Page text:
The Mary Robinson Centre, Ireland’s first Presidential Archive, will be located at the former Irish President’s birthplace, Victoria House on Emmet Street, Ballina, which overlooks the River Moy. The Centre, which is supported by Mayo County Council, is run in academic partnership with the National University of Ireland in Galway (NUI Galway) and will comprise a museum, archive, research facility, educational centre and events centre.
The centre will formally establish the presence of a second third level institution within the town (the Newman Institute being the first), attracting students, academics and human rights activists from all around the world. It will also draw tourists eager to get a glimpse of some of the artefacts contained within the Presidential Archive, which has been gifted to the Mayo people by the former President.
The beautiful house will be restored to its original condition, as it would have been in when Mary Robinson was born in 1944, with a new annex alongside to house the functions of the centre. Central to the vison for the building will be the return to the former President’s childhood home of the symbolic light that stood in the window of Áras an Uachtaráin.
The aim of the Mary Robinson Centre is to establish a world class facility, where Mary Robinson’s legacy is used to inspire and foster personal leadership in the service of promoting human rights, gender equality, women’s leadership and climate justice. The centre will celebrate Mary Robinson’s life story and experience in order to inspire and underpin personal leadership with a particular focus on human rights.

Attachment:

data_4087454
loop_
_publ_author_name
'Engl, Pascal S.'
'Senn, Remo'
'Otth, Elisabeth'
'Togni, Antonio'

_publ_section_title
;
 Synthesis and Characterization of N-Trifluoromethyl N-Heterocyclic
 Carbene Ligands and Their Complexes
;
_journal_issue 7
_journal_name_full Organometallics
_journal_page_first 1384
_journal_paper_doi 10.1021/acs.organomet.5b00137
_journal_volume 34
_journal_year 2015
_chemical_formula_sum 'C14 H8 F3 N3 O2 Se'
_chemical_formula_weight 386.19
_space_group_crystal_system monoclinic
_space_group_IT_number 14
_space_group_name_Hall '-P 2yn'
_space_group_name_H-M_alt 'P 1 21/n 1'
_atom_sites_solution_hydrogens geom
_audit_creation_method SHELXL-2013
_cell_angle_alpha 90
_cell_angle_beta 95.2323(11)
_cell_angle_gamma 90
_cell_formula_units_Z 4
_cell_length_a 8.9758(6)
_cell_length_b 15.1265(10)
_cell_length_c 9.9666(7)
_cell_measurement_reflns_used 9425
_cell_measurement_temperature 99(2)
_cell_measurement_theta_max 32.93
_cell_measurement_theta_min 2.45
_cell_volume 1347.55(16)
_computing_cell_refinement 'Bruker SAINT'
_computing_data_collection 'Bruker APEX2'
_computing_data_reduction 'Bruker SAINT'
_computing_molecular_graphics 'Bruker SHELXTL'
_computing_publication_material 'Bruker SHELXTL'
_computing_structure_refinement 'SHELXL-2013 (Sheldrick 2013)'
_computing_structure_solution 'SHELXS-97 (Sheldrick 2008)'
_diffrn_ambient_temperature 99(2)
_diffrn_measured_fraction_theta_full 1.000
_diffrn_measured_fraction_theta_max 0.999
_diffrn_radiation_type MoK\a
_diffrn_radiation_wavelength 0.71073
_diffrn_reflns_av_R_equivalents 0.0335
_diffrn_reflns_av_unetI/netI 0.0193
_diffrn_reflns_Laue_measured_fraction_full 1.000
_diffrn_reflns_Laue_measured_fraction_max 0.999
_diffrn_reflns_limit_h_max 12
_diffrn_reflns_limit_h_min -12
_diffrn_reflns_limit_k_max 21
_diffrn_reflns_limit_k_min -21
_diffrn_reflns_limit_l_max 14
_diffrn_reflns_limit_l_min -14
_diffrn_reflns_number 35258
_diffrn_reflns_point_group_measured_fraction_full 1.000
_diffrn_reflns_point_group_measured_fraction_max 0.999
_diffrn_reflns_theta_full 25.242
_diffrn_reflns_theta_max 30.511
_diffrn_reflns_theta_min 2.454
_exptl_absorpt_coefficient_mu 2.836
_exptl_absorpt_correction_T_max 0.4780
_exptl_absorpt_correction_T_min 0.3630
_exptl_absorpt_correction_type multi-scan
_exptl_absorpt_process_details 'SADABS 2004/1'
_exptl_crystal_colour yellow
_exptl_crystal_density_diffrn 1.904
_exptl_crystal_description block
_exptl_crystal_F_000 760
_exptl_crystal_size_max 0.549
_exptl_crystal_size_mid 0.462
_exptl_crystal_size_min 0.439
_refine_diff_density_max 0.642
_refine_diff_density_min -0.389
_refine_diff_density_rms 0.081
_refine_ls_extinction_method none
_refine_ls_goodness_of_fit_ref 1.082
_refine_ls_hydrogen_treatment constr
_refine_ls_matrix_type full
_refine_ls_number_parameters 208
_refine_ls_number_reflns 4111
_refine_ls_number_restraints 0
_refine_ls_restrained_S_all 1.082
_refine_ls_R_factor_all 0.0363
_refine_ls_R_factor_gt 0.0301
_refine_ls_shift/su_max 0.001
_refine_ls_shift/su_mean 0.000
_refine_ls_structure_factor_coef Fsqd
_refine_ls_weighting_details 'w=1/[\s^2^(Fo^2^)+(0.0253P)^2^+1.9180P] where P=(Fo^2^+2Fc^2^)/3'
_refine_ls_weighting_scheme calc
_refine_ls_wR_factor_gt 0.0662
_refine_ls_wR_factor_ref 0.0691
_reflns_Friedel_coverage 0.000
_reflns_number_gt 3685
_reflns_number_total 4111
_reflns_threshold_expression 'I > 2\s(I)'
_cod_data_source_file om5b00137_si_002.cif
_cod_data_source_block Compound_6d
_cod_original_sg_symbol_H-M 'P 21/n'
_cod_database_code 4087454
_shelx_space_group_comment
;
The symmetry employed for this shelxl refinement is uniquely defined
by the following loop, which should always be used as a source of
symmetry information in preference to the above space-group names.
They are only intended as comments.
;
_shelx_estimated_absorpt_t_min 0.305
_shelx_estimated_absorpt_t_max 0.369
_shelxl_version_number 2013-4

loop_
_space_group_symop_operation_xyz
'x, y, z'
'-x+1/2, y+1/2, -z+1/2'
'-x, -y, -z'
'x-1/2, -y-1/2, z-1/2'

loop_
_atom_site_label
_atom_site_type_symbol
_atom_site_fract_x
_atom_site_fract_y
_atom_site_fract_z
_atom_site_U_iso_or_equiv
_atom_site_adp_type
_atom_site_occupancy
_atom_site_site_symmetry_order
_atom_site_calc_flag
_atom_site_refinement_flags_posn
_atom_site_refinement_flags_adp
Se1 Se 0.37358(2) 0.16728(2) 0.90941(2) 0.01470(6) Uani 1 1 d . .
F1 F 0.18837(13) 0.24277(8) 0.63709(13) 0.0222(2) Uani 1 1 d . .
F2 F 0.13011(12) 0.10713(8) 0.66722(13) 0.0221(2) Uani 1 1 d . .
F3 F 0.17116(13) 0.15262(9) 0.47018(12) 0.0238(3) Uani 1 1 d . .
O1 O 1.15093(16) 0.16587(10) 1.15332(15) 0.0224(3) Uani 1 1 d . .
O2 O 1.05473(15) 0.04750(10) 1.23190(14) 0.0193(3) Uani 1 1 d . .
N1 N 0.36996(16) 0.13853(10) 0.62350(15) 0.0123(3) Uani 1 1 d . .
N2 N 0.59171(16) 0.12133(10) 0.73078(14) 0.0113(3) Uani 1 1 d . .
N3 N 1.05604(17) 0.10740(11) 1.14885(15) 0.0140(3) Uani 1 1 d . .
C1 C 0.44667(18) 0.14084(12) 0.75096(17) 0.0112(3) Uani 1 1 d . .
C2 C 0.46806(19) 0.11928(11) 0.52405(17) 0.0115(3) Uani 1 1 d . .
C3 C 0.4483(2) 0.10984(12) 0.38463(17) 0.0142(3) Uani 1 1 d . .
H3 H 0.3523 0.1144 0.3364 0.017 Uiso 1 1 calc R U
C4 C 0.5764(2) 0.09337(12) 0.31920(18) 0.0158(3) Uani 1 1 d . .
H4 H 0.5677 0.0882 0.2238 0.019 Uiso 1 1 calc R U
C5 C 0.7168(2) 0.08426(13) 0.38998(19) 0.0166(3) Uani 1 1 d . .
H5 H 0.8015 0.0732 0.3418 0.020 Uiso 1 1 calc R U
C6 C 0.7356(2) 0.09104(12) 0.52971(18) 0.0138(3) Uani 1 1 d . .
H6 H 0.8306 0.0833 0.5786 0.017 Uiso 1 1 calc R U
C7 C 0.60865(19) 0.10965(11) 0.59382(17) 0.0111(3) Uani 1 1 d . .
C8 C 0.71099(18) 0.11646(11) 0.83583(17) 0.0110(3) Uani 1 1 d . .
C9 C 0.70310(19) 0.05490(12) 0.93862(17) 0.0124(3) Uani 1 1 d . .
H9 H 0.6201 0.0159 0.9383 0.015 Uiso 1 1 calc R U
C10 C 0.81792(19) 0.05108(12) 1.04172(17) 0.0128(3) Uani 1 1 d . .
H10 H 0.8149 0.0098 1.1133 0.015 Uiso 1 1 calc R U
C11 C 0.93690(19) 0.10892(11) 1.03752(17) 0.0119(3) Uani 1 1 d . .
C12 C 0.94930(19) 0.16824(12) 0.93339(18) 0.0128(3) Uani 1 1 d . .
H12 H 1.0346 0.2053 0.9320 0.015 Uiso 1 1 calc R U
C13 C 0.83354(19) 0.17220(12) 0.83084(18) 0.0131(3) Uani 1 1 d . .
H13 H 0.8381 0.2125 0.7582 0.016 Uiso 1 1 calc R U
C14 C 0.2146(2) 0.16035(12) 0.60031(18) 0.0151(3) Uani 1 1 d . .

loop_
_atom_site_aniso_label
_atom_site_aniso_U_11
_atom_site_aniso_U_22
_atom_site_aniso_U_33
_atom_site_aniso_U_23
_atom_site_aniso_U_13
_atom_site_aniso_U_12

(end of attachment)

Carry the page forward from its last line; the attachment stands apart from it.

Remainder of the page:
In addition, the Presidential Archive, which contains an extensive collection of personal papers will be catalogued and stored in perpetuity, in environmentally controlled conditions, to be made available to the public including scholars and students. The centre will be maintained as an archive, educational facility and museum for the benefit of the people of Mayo, Ireland and internationally. A programme of events and activities relating to issues of human rights, gender equality, women’s leadership and climate justice,will be devised and implemented.
Though the building will not be complete until 2018, the Centre is already very active in the community, and has recently organised a programme of engaging outreach sessions with secondary schools in the region, designed to bring human rights to life and engage the students of today – and leaders of tomorrow – with the importance of human rights. The sessions are designed to connect with the students’ geography and history programmes and examine patterns of migration – from Ireland’s famine to the Syrian migration crisis – and their implications for Europe.